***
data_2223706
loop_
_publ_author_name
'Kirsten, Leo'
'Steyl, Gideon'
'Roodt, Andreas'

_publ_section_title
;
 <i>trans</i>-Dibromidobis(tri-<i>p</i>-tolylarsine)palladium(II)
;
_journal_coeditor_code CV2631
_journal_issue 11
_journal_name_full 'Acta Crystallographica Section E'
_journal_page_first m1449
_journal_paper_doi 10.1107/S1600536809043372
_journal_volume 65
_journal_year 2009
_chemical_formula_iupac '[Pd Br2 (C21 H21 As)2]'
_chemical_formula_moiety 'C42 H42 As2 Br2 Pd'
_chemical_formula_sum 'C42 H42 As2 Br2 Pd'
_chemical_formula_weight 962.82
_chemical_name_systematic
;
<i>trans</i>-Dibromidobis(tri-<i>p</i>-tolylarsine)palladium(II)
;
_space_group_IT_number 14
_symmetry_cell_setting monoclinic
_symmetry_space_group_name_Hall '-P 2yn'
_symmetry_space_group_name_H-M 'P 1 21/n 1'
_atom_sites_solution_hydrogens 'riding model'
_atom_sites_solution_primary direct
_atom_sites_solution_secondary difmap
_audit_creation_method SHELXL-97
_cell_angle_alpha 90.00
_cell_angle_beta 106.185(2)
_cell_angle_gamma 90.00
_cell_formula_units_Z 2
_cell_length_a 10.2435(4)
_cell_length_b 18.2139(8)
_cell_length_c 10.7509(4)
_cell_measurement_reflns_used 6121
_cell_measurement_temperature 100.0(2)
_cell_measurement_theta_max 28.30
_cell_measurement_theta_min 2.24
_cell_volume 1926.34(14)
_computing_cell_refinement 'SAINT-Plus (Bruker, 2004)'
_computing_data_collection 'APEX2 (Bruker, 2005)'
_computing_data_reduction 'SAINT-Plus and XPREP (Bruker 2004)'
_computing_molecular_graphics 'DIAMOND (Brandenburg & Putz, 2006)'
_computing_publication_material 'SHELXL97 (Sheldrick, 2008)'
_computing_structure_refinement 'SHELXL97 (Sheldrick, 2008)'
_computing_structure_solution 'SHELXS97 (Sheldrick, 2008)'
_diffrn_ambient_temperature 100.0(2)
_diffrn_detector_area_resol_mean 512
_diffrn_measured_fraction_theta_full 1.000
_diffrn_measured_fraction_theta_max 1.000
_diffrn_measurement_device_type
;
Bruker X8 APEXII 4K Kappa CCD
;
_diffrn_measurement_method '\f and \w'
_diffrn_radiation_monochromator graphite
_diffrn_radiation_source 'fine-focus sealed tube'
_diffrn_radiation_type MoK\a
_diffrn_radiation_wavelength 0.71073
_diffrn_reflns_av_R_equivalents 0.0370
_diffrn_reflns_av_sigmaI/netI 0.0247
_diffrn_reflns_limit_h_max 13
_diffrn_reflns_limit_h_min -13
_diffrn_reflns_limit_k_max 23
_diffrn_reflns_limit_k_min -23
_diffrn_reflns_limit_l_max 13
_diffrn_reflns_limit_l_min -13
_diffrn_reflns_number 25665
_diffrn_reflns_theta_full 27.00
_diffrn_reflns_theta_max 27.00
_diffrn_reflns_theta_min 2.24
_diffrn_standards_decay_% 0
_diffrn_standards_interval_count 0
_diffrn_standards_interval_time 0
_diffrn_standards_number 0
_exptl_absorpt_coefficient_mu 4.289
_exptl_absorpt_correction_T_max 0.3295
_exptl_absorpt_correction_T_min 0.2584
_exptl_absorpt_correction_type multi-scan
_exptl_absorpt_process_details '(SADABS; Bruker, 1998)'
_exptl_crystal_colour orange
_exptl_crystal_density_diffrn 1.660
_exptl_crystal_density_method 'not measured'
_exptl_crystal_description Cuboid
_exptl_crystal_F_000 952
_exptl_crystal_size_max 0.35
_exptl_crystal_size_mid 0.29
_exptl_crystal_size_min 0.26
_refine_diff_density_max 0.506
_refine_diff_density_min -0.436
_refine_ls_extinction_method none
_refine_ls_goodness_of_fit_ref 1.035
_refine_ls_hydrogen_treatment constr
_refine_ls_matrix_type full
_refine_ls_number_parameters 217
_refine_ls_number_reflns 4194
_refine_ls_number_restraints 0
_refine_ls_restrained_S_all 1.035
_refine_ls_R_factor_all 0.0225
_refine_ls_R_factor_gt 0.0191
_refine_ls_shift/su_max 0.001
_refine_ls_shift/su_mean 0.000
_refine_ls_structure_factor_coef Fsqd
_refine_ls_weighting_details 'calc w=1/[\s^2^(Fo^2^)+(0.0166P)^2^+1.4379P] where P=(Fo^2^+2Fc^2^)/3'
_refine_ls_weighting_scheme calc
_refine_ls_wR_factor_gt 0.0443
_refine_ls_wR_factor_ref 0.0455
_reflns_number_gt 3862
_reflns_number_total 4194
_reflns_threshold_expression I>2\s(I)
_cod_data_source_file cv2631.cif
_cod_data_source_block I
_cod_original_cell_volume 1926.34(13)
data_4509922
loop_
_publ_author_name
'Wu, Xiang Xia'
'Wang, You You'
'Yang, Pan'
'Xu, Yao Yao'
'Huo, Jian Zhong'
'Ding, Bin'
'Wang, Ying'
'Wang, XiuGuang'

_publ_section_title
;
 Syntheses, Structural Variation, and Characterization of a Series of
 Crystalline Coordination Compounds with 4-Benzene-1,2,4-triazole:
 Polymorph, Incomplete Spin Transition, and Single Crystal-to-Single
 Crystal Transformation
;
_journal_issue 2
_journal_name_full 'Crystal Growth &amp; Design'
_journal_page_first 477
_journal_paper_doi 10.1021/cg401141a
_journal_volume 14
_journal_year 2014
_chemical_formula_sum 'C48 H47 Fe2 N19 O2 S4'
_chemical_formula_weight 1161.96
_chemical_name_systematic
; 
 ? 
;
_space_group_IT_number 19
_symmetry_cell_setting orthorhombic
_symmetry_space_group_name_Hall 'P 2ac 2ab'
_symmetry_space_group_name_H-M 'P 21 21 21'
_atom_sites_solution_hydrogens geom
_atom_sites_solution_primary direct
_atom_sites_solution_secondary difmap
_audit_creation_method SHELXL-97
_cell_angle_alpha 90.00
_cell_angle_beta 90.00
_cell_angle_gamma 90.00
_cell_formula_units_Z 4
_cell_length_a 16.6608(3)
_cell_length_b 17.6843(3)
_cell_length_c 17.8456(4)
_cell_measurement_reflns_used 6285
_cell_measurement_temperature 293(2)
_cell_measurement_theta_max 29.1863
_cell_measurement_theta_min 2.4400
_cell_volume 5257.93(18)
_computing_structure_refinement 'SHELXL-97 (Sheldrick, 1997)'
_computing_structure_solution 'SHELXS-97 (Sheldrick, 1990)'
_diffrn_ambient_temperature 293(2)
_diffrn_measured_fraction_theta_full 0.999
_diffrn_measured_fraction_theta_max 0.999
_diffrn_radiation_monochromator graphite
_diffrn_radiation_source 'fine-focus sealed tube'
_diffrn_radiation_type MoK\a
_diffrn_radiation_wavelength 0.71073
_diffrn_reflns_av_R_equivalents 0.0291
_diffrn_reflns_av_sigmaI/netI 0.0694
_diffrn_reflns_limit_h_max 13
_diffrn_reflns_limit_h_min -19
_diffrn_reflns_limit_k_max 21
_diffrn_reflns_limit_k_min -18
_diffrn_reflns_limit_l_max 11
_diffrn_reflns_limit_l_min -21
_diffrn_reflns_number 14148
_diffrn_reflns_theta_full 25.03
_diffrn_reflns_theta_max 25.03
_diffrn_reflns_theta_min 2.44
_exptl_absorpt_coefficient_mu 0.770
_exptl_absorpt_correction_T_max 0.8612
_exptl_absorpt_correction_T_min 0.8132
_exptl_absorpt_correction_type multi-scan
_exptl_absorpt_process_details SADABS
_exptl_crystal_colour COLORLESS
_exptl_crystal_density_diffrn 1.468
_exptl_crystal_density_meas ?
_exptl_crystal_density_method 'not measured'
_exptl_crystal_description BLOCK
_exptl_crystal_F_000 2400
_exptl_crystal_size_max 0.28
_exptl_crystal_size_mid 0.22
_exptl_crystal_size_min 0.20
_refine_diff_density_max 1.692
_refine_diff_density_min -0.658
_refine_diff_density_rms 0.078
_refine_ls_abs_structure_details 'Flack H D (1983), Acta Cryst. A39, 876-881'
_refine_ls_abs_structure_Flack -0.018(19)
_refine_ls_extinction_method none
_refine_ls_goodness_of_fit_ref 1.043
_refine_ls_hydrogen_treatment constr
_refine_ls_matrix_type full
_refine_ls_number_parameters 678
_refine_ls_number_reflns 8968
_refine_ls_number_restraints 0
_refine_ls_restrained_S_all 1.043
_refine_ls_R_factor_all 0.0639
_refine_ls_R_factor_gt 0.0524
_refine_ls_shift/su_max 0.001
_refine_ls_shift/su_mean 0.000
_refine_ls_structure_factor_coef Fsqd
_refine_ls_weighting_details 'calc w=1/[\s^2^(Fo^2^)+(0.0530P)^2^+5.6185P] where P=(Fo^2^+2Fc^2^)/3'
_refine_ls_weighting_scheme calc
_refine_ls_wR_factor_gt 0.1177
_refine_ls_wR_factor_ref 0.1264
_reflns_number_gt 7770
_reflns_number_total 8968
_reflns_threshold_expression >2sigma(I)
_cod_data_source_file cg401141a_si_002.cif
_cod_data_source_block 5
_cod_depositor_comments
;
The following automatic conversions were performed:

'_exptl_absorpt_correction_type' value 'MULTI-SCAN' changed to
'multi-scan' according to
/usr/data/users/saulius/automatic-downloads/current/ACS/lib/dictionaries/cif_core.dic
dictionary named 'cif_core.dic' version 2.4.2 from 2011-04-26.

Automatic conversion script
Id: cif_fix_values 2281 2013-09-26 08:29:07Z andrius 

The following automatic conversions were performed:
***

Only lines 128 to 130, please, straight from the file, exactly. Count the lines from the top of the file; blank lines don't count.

'Ding, Bin'
'Wang, Ying'
'Wang, XiuGuang'